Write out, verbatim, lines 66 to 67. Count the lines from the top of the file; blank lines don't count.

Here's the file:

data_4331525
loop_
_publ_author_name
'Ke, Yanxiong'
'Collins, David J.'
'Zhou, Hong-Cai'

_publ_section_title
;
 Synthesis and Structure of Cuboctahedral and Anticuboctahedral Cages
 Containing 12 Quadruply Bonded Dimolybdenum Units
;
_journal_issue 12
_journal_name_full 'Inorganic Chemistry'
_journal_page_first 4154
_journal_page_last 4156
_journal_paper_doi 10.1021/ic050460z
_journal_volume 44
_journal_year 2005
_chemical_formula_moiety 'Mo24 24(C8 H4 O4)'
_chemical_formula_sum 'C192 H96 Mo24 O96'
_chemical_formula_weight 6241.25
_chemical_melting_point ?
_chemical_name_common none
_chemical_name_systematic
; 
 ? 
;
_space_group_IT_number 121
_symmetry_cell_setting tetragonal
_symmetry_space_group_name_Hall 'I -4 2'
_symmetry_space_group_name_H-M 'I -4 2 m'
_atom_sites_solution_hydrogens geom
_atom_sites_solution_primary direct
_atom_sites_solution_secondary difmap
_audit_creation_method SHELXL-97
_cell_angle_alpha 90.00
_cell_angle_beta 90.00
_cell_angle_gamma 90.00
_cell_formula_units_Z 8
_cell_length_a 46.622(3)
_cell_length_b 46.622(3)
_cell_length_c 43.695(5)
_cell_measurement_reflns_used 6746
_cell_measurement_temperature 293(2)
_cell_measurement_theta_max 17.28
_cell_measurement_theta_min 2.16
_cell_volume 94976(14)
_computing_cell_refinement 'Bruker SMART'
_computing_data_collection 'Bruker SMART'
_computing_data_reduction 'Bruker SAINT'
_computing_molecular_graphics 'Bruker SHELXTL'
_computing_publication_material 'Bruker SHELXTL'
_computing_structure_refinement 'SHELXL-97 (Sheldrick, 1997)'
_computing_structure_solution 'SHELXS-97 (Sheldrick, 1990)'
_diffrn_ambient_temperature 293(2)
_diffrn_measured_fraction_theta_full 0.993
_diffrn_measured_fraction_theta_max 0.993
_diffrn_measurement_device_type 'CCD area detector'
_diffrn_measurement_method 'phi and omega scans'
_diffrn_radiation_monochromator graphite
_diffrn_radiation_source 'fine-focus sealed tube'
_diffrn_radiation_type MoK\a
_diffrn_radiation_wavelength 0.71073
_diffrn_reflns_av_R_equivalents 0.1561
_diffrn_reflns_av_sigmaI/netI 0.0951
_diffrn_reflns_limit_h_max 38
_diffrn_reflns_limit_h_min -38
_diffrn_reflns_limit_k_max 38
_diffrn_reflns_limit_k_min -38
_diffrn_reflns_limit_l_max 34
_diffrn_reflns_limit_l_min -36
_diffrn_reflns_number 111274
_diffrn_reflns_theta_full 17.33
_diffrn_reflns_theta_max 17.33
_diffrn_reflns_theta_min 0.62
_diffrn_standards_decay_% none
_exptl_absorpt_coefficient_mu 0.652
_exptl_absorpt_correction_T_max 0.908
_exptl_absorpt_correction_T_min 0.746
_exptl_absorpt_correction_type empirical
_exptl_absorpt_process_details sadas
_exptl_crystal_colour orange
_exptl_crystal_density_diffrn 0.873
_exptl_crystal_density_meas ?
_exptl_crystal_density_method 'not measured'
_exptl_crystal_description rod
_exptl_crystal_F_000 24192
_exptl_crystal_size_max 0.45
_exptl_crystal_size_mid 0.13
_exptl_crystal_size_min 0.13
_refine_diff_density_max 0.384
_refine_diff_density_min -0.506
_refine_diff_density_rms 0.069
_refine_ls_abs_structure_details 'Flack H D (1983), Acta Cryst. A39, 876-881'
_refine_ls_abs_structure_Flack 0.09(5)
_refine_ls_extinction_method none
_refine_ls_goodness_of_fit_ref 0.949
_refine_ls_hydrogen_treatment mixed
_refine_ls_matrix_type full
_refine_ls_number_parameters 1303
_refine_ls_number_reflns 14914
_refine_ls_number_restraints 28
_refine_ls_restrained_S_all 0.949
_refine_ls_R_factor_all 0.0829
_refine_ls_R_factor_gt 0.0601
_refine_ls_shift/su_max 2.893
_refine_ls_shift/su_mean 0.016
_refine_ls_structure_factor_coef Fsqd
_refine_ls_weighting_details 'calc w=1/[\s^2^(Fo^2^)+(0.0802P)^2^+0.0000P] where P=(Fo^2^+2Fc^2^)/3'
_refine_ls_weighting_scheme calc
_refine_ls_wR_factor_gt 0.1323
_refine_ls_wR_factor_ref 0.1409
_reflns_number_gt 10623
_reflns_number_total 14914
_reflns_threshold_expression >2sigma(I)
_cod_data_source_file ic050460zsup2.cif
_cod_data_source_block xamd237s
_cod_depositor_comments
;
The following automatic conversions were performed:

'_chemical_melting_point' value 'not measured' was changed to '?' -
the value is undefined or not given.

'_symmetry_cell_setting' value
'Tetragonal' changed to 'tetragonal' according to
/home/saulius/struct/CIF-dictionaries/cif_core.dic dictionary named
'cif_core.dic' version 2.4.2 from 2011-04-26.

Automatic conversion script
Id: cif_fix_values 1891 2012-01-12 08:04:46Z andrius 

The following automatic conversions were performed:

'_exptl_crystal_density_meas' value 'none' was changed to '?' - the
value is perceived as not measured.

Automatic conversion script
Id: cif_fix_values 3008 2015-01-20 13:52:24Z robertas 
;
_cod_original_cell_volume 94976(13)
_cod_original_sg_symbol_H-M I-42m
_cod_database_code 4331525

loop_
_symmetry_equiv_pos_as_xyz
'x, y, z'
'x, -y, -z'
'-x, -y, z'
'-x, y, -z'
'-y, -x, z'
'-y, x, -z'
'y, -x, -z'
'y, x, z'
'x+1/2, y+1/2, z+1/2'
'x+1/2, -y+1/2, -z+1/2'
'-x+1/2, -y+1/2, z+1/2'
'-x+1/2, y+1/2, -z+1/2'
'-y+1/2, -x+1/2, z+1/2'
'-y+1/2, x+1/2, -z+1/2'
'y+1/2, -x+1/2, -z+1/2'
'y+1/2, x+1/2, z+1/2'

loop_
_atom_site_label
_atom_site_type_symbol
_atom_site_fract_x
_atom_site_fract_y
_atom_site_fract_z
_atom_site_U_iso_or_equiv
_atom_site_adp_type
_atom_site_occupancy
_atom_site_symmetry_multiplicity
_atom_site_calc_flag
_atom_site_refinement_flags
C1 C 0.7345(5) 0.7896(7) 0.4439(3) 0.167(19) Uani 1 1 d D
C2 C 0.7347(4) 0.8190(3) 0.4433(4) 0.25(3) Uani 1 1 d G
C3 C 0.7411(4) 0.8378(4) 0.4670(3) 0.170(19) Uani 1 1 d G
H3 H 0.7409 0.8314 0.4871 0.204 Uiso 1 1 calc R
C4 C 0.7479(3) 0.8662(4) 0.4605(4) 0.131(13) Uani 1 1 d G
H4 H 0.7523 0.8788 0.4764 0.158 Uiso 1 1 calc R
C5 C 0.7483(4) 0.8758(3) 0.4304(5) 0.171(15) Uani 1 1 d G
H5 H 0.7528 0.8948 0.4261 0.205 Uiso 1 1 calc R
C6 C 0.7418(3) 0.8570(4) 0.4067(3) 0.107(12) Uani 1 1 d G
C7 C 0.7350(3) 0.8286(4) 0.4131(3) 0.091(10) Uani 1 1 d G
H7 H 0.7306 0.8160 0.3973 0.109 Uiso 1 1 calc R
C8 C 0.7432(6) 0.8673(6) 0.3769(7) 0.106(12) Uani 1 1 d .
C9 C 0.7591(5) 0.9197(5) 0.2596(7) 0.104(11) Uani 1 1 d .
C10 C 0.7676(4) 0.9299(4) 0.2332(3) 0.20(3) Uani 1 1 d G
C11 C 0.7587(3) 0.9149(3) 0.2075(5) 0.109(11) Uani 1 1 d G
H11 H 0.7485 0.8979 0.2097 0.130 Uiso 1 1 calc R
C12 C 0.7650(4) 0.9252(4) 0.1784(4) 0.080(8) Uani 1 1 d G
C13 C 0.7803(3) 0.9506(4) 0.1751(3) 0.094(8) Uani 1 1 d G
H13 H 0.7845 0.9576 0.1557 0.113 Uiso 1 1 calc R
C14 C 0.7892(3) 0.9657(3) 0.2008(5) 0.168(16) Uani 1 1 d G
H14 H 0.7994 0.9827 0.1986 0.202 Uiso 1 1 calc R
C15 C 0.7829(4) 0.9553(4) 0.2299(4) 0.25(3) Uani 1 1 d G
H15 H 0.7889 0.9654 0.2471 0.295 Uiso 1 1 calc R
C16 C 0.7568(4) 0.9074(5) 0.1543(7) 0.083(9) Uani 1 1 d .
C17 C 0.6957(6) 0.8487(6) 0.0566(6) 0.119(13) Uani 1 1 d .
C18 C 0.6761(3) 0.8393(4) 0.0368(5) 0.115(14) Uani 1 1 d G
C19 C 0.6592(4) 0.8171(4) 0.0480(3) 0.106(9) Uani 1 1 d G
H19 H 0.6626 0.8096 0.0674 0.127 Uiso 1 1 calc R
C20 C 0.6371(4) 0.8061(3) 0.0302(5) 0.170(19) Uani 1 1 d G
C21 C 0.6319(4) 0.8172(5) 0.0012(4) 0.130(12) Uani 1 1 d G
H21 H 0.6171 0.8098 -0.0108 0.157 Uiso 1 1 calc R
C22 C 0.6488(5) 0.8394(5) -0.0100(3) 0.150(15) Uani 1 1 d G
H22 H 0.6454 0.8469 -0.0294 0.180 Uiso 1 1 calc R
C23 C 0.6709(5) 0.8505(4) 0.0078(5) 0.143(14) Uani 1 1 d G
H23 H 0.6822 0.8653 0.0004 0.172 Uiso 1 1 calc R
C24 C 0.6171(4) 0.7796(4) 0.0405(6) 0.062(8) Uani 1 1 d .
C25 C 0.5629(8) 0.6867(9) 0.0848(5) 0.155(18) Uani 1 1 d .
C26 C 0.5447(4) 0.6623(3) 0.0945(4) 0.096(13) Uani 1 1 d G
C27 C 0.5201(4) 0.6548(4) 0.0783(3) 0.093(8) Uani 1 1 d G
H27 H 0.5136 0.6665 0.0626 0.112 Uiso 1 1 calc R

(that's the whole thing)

_diffrn_reflns_limit_h_max 38
_diffrn_reflns_limit_h_min -38